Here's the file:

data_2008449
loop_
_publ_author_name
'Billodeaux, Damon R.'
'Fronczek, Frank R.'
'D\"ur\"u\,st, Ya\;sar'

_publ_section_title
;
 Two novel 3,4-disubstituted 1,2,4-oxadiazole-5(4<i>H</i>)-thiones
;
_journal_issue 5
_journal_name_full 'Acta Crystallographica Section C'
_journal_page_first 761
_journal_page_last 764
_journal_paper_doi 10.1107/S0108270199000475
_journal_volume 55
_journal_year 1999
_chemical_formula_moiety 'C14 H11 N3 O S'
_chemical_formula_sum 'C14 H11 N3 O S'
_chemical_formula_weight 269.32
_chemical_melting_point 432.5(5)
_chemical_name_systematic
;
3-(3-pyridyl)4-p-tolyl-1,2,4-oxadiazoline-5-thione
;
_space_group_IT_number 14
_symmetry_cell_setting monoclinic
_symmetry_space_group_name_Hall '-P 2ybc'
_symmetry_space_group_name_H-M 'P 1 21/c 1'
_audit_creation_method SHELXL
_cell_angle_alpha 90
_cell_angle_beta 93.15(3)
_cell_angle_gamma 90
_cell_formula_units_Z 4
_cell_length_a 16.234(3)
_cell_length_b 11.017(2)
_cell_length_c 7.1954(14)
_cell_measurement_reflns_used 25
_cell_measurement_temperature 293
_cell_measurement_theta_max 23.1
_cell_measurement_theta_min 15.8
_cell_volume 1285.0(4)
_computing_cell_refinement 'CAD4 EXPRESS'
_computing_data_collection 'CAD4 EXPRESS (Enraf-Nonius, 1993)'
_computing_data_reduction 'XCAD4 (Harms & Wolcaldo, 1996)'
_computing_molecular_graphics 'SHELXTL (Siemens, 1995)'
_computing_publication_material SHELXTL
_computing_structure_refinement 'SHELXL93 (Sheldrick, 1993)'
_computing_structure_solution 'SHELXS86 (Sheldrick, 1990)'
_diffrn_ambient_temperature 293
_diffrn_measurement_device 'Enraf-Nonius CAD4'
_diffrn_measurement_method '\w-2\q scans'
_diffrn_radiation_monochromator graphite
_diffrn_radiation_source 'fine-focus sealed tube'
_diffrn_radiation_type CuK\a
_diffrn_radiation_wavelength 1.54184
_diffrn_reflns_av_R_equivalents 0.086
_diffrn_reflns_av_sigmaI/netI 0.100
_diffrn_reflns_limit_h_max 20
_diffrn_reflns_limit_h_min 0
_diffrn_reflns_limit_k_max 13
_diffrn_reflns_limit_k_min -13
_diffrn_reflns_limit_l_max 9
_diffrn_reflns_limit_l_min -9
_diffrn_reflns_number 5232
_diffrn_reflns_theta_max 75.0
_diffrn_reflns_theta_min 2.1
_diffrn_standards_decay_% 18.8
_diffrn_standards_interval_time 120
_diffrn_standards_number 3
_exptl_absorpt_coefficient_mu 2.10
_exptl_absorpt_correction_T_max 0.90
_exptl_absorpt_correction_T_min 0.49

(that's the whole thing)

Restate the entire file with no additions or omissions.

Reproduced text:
data_2008449
loop_
_publ_author_name
'Billodeaux, Damon R.'
'Fronczek, Frank R.'
'D\"ur\"u\,st, Ya\;sar'

_publ_section_title
;
 Two novel 3,4-disubstituted 1,2,4-oxadiazole-5(4<i>H</i>)-thiones
;
_journal_issue 5
_journal_name_full 'Acta Crystallographica Section C'
_journal_page_first 761
_journal_page_last 764
_journal_paper_doi 10.1107/S0108270199000475
_journal_volume 55
_journal_year 1999
_chemical_formula_moiety 'C14 H11 N3 O S'
_chemical_formula_sum 'C14 H11 N3 O S'
_chemical_formula_weight 269.32
_chemical_melting_point 432.5(5)
_chemical_name_systematic
;
3-(3-pyridyl)4-p-tolyl-1,2,4-oxadiazoline-5-thione
;
_space_group_IT_number 14
_symmetry_cell_setting monoclinic
_symmetry_space_group_name_Hall '-P 2ybc'
_symmetry_space_group_name_H-M 'P 1 21/c 1'
_audit_creation_method SHELXL
_cell_angle_alpha 90
_cell_angle_beta 93.15(3)
_cell_angle_gamma 90
_cell_formula_units_Z 4
_cell_length_a 16.234(3)
_cell_length_b 11.017(2)
_cell_length_c 7.1954(14)
_cell_measurement_reflns_used 25
_cell_measurement_temperature 293
_cell_measurement_theta_max 23.1
_cell_measurement_theta_min 15.8
_cell_volume 1285.0(4)
_computing_cell_refinement 'CAD4 EXPRESS'
_computing_data_collection 'CAD4 EXPRESS (Enraf-Nonius, 1993)'
_computing_data_reduction 'XCAD4 (Harms & Wolcaldo, 1996)'
_computing_molecular_graphics 'SHELXTL (Siemens, 1995)'
_computing_publication_material SHELXTL
_computing_structure_refinement 'SHELXL93 (Sheldrick, 1993)'
_computing_structure_solution 'SHELXS86 (Sheldrick, 1990)'
_diffrn_ambient_temperature 293
_diffrn_measurement_device 'Enraf-Nonius CAD4'
_diffrn_measurement_method '\w-2\q scans'
_diffrn_radiation_monochromator graphite
_diffrn_radiation_source 'fine-focus sealed tube'
_diffrn_radiation_type CuK\a
_diffrn_radiation_wavelength 1.54184
_diffrn_reflns_av_R_equivalents 0.086
_diffrn_reflns_av_sigmaI/netI 0.100
_diffrn_reflns_limit_h_max 20
_diffrn_reflns_limit_h_min 0
_diffrn_reflns_limit_k_max 13
_diffrn_reflns_limit_k_min -13
_diffrn_reflns_limit_l_max 9
_diffrn_reflns_limit_l_min -9
_diffrn_reflns_number 5232
_diffrn_reflns_theta_max 75.0
_diffrn_reflns_theta_min 2.1
_diffrn_standards_decay_% 18.8
_diffrn_standards_interval_time 120
_diffrn_standards_number 3
_exptl_absorpt_coefficient_mu 2.10
_exptl_absorpt_correction_T_max 0.90
_exptl_absorpt_correction_T_min 0.49